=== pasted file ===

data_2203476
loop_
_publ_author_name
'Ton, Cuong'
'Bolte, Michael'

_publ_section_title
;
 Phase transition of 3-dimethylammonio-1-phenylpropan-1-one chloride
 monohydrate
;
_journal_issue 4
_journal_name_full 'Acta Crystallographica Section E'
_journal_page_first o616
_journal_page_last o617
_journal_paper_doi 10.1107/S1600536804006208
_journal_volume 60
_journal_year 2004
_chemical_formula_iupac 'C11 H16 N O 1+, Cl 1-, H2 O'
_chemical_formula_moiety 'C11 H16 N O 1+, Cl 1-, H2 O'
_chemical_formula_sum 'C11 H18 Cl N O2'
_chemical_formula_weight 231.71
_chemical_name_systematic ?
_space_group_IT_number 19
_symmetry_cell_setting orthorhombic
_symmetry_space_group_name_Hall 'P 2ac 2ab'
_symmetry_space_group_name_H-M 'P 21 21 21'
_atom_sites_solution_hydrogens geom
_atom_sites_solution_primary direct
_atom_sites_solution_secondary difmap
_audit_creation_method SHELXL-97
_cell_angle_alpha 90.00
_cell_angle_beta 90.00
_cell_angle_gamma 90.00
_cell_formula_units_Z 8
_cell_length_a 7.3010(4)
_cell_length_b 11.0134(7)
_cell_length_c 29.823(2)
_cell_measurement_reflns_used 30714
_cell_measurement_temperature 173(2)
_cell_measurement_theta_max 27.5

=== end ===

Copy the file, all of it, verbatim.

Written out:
data_2203476
loop_
_publ_author_name
'Ton, Cuong'
'Bolte, Michael'

_publ_section_title
;
 Phase transition of 3-dimethylammonio-1-phenylpropan-1-one chloride
 monohydrate
;
_journal_issue 4
_journal_name_full 'Acta Crystallographica Section E'
_journal_page_first o616
_journal_page_last o617
_journal_paper_doi 10.1107/S1600536804006208
_journal_volume 60
_journal_year 2004
_chemical_formula_iupac 'C11 H16 N O 1+, Cl 1-, H2 O'
_chemical_formula_moiety 'C11 H16 N O 1+, Cl 1-, H2 O'
_chemical_formula_sum 'C11 H18 Cl N O2'
_chemical_formula_weight 231.71
_chemical_name_systematic ?
_space_group_IT_number 19
_symmetry_cell_setting orthorhombic
_symmetry_space_group_name_Hall 'P 2ac 2ab'
_symmetry_space_group_name_H-M 'P 21 21 21'
_atom_sites_solution_hydrogens geom
_atom_sites_solution_primary direct
_atom_sites_solution_secondary difmap
_audit_creation_method SHELXL-97
_cell_angle_alpha 90.00
_cell_angle_beta 90.00
_cell_angle_gamma 90.00
_cell_formula_units_Z 8
_cell_length_a 7.3010(4)
_cell_length_b 11.0134(7)
_cell_length_c 29.823(2)
_cell_measurement_reflns_used 30714
_cell_measurement_temperature 173(2)
_cell_measurement_theta_max 27.5